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    Swift, notably, always uses explicit wrapping.

    Int.max + 1 will trap, whereas Int.max &+ 1 will wrap.

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      Trapping is fine in a desktop application, but in any kind of OS or server use case fail-stop behaviour is far from ideal. It’s much better than introducing most kinds of security vulnerability but it’s still a denial of service vulnerability.

      Smalltalk copied Lisp’s implementation for big integers. Small integers are stored in a machine word and are one bit smaller than the machine word. On overflow, you promote to a big integer and store the pointer in the word. On modern hardware, the best encoding for this is to make the low bit 0 if it’s a small int (so most arithmetic just requires shifting one operand and not masking the other) and 1 for pointers (because immediate addressing lets you subtract one in a load / store instruction). You can optimise sequences of operations by just collecting the carry flag and redoing if any of them overflowed. This is very efficient on every vaguely modern ISA except RISC-V.

      The reason that low-level languages don’t like this is that it means that any arithmetic operation can cause memory allocation (and require deallocation). That’s a terrible idea in C. In C++ you could implement it as a separate type and then at least you only had to know that Integer might allocate on operations. Even then, it’s a bit annoying when you interop with other code because you have to handle the overflow case (or, rather, the myInteger > sizeof(T) case).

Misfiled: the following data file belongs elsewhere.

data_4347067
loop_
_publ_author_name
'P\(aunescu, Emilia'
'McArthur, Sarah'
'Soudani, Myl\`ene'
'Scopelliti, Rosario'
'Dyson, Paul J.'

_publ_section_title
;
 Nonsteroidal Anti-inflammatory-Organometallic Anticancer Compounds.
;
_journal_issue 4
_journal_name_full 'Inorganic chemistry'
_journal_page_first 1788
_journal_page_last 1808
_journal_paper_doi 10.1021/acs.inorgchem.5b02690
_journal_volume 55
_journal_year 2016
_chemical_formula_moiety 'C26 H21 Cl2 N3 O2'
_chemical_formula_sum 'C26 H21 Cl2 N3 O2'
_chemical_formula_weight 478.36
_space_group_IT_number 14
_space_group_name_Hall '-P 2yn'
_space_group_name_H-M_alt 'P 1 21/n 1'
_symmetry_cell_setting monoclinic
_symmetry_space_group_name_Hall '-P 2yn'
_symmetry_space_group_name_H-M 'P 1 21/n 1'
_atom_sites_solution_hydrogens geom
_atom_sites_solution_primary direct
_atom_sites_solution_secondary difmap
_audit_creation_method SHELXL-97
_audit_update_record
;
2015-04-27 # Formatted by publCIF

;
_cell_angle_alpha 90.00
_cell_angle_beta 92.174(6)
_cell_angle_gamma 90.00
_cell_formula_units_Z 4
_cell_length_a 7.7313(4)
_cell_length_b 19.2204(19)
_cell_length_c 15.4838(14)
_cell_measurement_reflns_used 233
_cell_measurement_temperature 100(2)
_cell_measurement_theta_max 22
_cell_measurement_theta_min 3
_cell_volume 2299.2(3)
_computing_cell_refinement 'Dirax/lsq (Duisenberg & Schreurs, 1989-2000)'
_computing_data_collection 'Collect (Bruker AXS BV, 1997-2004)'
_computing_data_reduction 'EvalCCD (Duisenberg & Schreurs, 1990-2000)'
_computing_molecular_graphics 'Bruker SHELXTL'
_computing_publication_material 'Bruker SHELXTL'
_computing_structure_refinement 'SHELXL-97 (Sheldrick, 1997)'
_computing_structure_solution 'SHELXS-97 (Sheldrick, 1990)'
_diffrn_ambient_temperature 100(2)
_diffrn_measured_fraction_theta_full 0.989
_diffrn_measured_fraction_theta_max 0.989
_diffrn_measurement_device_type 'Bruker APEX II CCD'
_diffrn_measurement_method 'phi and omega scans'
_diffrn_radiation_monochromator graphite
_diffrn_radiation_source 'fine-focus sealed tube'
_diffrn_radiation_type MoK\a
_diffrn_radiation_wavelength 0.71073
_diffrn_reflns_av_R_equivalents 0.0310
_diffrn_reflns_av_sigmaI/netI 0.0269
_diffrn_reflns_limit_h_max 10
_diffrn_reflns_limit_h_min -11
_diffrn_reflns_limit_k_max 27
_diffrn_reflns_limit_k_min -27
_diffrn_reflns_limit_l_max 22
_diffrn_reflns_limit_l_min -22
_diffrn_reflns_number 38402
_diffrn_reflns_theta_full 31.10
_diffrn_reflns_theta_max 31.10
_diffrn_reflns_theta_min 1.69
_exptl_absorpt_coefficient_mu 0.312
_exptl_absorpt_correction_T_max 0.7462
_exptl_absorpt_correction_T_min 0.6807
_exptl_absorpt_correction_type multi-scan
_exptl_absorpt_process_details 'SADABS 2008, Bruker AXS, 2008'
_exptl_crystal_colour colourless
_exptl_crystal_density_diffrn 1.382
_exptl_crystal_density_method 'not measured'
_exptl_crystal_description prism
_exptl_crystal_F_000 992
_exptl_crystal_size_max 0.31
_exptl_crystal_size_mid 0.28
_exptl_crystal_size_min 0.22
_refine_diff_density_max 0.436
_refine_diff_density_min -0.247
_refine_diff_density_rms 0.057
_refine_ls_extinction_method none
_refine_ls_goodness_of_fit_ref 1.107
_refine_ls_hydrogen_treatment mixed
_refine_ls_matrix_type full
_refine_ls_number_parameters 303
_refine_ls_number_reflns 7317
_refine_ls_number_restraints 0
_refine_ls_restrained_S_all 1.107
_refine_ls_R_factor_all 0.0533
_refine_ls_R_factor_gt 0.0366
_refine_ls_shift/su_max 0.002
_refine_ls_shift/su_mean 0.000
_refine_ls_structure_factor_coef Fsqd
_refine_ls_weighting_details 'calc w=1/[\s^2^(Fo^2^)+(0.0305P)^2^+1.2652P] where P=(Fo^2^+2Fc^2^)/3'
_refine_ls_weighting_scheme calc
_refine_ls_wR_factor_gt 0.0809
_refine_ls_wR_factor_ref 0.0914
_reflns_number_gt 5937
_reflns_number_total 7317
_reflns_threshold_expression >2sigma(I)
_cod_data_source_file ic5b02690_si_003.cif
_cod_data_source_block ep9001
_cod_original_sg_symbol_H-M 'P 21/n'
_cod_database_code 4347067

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        There are also function like Int.addingReportingOverflow(value: Int) which returns both the added value and a boolean whether overflowing occurred, etc.

        I agree that arbitrarily big integers are usually better, and definitely in non-low level languages, and it’s strange that it isn’t the default in those languages.

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          Considering how common the carry bit is in a lot of architectures, it’s surprising a lot of languages never exposed it or an idiomatic wrapper for it.

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            Generally, I believe, it’s for one of two reasons:

            • Low-level languages don’t want to limit portability by exposing it (RISC-V, for example, doesn’t have any equivalent of the carry flag and so you need a fairly costly sequence. MIPS doesn’t either, though MIPSr6 added an instruction that just calculated the carry flag).
            • High-level languages don’t want to expose low-level details of the machine to programmers because abstracting away low-level details is one of the main goals of a high-level language.

            I believe Pony and Rust both have support in the standard integer types for this and some C compilers expose it as an intrinsic. This is generally common on new languages using LLVM as the back end, because LLVM IR has overflow-checked intrinsics and so it’s trivial for any language using LLVM to expose it and let LLVM worry about how to codegen it for any given target.

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          most arithmetic just requires shifting one operand and not masking the other

          More likely, you shift the result. This means you do catch some extraneous overflow, but means you can reuse the inputs.

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